OECD: ‘Public release of taxpayer information is not consistent with the international standards for tax transparency’

George_Hodgson-2016STEP yesterday (14 April) received a letter from Mr Kosie Louw, Chair of the OECD Global Forum on Transparency and Exchange of Information for Tax Purposes, which was sent to all members of the Global Forum.

 

The letter contains the following statement:

‘I want to state that the public release of taxpayer information is not consistent with the international standards for tax transparency. Indeed, a key aspect of our work has been concerned with ensuring that when such information is held by governmental authorities it is shared only with persons authorised in accordance with the standard and the applicable international agreements that give effect to both EOIR and AEOI.’

STEP welcomes this statement, which reinforces our message that while we support international initiatives on transparency and anti-money laundering, families have a right to legitimate confidentiality in their financial affairs and there must be effective safeguards to protect their information from risk of abuse.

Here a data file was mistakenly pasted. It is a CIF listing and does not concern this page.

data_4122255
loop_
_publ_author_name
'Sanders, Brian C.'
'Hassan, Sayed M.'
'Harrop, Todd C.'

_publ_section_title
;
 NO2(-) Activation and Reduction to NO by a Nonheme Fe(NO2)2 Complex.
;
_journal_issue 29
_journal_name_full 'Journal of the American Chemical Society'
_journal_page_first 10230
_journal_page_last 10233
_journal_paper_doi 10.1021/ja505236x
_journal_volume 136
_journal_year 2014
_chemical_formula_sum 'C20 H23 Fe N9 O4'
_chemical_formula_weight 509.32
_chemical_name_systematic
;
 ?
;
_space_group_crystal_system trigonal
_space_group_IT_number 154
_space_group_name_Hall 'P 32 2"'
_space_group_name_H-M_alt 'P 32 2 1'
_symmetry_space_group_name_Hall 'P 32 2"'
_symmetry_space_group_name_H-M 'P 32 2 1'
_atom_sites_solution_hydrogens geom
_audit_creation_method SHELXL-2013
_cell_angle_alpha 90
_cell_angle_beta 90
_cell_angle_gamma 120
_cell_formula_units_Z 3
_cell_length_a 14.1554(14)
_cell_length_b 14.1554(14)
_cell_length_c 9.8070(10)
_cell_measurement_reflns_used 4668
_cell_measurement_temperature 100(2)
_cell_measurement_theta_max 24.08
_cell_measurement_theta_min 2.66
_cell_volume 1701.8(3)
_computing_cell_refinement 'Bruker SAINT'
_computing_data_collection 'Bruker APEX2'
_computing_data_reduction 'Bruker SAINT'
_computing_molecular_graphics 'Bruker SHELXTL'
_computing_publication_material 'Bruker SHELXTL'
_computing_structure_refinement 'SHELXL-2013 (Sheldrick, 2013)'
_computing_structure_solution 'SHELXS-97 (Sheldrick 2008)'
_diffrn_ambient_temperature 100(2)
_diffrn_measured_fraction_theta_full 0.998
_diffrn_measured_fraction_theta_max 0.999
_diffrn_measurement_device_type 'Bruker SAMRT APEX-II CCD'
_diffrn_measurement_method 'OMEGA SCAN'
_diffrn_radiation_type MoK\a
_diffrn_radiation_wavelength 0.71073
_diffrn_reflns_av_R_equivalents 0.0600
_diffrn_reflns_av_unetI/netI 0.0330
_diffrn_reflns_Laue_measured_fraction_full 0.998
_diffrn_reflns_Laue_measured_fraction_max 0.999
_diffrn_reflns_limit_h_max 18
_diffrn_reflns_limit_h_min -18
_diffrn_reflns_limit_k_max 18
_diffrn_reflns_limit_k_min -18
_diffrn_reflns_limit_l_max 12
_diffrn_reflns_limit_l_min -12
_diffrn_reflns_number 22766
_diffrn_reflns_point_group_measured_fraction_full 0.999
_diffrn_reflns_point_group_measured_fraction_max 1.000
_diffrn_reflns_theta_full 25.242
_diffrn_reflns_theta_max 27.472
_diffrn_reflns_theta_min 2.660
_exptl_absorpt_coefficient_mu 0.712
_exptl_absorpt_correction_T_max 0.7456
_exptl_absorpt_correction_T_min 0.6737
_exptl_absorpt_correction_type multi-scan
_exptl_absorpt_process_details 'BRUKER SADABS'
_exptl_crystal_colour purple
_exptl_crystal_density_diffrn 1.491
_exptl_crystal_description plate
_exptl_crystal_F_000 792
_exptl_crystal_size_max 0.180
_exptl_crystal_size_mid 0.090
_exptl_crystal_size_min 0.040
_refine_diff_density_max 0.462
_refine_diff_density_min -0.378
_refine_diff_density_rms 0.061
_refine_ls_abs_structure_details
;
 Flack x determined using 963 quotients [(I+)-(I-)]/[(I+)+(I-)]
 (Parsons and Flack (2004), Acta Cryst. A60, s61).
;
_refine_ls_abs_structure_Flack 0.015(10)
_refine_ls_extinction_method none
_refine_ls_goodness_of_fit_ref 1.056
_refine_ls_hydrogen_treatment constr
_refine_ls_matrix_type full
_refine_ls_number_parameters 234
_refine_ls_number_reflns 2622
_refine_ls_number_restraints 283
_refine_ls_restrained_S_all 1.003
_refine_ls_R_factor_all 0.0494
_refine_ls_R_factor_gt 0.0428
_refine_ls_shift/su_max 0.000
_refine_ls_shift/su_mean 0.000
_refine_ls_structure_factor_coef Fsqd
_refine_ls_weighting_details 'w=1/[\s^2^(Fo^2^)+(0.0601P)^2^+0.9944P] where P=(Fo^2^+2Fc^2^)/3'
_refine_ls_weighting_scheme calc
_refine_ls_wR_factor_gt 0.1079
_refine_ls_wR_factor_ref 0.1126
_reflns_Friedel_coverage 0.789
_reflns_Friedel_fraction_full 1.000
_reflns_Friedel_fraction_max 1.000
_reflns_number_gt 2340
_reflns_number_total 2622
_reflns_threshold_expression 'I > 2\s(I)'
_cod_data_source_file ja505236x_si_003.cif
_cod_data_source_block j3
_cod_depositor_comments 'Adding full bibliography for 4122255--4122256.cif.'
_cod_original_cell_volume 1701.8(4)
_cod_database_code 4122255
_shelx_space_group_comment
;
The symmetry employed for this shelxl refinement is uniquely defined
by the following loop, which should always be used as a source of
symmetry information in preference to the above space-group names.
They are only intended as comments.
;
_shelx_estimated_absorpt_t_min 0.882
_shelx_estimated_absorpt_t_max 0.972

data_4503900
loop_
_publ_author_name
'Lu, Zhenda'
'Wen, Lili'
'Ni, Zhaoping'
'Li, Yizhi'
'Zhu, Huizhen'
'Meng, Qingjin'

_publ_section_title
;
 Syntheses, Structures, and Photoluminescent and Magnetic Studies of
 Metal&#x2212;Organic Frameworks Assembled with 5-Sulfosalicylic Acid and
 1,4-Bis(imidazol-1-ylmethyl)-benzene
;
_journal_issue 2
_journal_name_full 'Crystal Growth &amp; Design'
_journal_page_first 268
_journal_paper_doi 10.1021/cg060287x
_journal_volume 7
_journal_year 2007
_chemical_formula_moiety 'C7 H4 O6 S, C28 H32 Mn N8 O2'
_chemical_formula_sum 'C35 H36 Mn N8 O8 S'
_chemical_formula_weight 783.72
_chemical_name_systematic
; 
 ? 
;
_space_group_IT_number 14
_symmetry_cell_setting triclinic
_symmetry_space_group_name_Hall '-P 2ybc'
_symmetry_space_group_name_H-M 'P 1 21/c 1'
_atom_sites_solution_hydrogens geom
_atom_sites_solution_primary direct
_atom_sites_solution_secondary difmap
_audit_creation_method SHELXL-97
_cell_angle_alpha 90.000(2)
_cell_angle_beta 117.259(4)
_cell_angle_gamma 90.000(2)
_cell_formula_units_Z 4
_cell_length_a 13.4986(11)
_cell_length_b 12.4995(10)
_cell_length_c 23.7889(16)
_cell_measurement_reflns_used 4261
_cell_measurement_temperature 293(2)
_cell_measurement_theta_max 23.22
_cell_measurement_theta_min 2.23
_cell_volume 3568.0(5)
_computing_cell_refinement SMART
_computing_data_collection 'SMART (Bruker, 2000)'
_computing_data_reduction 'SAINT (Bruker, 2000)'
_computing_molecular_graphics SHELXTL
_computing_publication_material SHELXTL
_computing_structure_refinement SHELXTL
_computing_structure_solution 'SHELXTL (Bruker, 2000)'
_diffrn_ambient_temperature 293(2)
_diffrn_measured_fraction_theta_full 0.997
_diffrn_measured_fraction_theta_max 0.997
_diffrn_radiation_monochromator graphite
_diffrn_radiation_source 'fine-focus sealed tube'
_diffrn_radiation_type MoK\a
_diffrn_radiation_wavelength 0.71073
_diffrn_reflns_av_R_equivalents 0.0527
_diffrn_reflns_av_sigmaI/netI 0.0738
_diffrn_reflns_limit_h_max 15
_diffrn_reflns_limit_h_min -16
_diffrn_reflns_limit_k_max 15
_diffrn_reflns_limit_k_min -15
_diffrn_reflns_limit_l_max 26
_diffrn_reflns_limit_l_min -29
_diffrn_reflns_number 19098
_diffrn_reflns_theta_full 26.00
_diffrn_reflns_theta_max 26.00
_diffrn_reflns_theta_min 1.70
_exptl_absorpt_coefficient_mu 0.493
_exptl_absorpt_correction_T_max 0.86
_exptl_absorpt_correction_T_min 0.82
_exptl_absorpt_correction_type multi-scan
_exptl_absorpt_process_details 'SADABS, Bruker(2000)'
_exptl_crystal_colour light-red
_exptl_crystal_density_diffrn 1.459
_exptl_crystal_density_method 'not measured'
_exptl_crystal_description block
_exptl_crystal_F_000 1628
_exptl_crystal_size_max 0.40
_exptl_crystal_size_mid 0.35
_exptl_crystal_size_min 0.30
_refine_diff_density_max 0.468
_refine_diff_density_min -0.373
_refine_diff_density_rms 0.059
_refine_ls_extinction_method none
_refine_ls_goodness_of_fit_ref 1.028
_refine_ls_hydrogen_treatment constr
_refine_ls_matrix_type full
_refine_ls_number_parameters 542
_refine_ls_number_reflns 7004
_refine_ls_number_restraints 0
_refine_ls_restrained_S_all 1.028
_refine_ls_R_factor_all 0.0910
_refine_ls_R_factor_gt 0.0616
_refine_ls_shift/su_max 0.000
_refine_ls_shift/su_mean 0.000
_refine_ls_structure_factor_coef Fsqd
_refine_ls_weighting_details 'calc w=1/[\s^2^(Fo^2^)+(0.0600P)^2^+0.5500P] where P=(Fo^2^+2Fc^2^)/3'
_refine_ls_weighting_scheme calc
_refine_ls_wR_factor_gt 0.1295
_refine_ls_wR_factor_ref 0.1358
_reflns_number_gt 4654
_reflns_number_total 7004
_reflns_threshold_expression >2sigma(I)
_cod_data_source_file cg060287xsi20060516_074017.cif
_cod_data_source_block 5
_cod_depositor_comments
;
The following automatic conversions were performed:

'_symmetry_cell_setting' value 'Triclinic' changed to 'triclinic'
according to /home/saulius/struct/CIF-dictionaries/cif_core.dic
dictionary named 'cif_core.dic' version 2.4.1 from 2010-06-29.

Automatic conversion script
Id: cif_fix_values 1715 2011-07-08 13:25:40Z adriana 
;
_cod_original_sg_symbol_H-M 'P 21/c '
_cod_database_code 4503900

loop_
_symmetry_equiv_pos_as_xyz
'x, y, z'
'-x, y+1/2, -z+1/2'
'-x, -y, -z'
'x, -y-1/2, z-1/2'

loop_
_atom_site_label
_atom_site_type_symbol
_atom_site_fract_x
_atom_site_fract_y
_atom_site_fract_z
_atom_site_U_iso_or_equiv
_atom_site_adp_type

We look forward to working with the OECD in the weeks and months ahead to support and inform their efforts in combatting tax evasion and any actions that support criminal activity such as money laundering and terrorist financing, and to rebuild public confidence in the international finance system.

 

George Hodgson, Deputy Chief Executive, STEP

2 thoughts on “OECD: ‘Public release of taxpayer information is not consistent with the international standards for tax transparency’

  1. I am pleased to see this statement. The release of the Panama Papers was a crime. People’s lives were put at risk and it means that the security of legally private information was brought into the public sphere. The fact that the cashe held information on persons who may have been misbehaving, cannot suffice for the millions who expected the assurance of constitutional protections.

    Professor Gilbert NMO Morris

  2. Interesting commentary, one thing we can be certain of is that Mr Louw doesnt need to disclose his personal tax affairs, given that OECD staff pay no tax……..

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